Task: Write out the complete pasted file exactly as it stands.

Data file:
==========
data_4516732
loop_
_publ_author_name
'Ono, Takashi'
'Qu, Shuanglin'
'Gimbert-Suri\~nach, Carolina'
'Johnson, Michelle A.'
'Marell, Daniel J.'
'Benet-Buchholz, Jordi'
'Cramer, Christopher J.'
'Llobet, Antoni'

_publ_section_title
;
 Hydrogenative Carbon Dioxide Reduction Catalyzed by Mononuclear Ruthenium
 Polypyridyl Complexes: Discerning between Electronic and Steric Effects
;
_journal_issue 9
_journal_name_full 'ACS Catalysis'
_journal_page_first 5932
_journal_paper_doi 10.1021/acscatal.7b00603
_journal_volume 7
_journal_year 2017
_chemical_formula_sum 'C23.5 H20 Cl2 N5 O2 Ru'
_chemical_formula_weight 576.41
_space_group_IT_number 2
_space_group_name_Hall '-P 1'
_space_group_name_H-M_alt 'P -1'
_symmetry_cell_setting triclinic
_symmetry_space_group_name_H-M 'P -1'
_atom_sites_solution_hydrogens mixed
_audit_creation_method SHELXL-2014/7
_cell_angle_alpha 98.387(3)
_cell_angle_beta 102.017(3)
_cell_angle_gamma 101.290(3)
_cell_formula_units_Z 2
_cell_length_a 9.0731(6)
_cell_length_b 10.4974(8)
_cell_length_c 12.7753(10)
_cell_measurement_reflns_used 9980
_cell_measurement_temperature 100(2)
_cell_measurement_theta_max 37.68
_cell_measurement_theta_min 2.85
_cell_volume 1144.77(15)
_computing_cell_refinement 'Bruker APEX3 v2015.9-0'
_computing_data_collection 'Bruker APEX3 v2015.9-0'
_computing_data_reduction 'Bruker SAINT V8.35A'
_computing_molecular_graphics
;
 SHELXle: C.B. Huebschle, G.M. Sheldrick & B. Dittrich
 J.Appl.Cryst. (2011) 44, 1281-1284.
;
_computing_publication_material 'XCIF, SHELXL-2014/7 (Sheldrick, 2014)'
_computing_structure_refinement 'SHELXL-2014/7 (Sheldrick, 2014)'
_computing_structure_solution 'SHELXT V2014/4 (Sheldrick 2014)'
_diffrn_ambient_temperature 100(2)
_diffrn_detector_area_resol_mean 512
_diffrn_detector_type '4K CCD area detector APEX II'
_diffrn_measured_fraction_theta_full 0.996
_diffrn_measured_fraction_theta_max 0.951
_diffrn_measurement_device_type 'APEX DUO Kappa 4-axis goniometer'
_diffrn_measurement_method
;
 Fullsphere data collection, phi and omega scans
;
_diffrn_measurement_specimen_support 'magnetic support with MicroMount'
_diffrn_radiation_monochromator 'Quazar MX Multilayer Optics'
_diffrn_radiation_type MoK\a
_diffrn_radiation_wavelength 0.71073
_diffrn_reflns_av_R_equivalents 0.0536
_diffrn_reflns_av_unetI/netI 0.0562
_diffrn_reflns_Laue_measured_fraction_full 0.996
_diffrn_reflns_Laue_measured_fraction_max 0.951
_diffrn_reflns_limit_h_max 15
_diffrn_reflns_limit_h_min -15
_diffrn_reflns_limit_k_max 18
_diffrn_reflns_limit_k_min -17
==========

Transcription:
data_4516732
loop_
_publ_author_name
'Ono, Takashi'
'Qu, Shuanglin'
'Gimbert-Suri\~nach, Carolina'
'Johnson, Michelle A.'
'Marell, Daniel J.'
'Benet-Buchholz, Jordi'
'Cramer, Christopher J.'
'Llobet, Antoni'

_publ_section_title
;
 Hydrogenative Carbon Dioxide Reduction Catalyzed by Mononuclear Ruthenium
 Polypyridyl Complexes: Discerning between Electronic and Steric Effects
;
_journal_issue 9
_journal_name_full 'ACS Catalysis'
_journal_page_first 5932
_journal_paper_doi 10.1021/acscatal.7b00603
_journal_volume 7
_journal_year 2017
_chemical_formula_sum 'C23.5 H20 Cl2 N5 O2 Ru'
_chemical_formula_weight 576.41
_space_group_IT_number 2
_space_group_name_Hall '-P 1'
_space_group_name_H-M_alt 'P -1'
_symmetry_cell_setting triclinic
_symmetry_space_group_name_H-M 'P -1'
_atom_sites_solution_hydrogens mixed
_audit_creation_method SHELXL-2014/7
_cell_angle_alpha 98.387(3)
_cell_angle_beta 102.017(3)
_cell_angle_gamma 101.290(3)
_cell_formula_units_Z 2
_cell_length_a 9.0731(6)
_cell_length_b 10.4974(8)
_cell_length_c 12.7753(10)
_cell_measurement_reflns_used 9980
_cell_measurement_temperature 100(2)
_cell_measurement_theta_max 37.68
_cell_measurement_theta_min 2.85
_cell_volume 1144.77(15)
_computing_cell_refinement 'Bruker APEX3 v2015.9-0'
_computing_data_collection 'Bruker APEX3 v2015.9-0'
_computing_data_reduction 'Bruker SAINT V8.35A'
_computing_molecular_graphics
;
 SHELXle: C.B. Huebschle, G.M. Sheldrick & B. Dittrich
 J.Appl.Cryst. (2011) 44, 1281-1284.
;
_computing_publication_material 'XCIF, SHELXL-2014/7 (Sheldrick, 2014)'
_computing_structure_refinement 'SHELXL-2014/7 (Sheldrick, 2014)'
_computing_structure_solution 'SHELXT V2014/4 (Sheldrick 2014)'
_diffrn_ambient_temperature 100(2)
_diffrn_detector_area_resol_mean 512
_diffrn_detector_type '4K CCD area detector APEX II'
_diffrn_measured_fraction_theta_full 0.996
_diffrn_measured_fraction_theta_max 0.951
_diffrn_measurement_device_type 'APEX DUO Kappa 4-axis goniometer'
_diffrn_measurement_method
;
 Fullsphere data collection, phi and omega scans
;
_diffrn_measurement_specimen_support 'magnetic support with MicroMount'
_diffrn_radiation_monochromator 'Quazar MX Multilayer Optics'
_diffrn_radiation_type MoK\a
_diffrn_radiation_wavelength 0.71073
_diffrn_reflns_av_R_equivalents 0.0536
_diffrn_reflns_av_unetI/netI 0.0562
_diffrn_reflns_Laue_measured_fraction_full 0.996
_diffrn_reflns_Laue_measured_fraction_max 0.951
_diffrn_reflns_limit_h_max 15
_diffrn_reflns_limit_h_min -15
_diffrn_reflns_limit_k_max 18
_diffrn_reflns_limit_k_min -17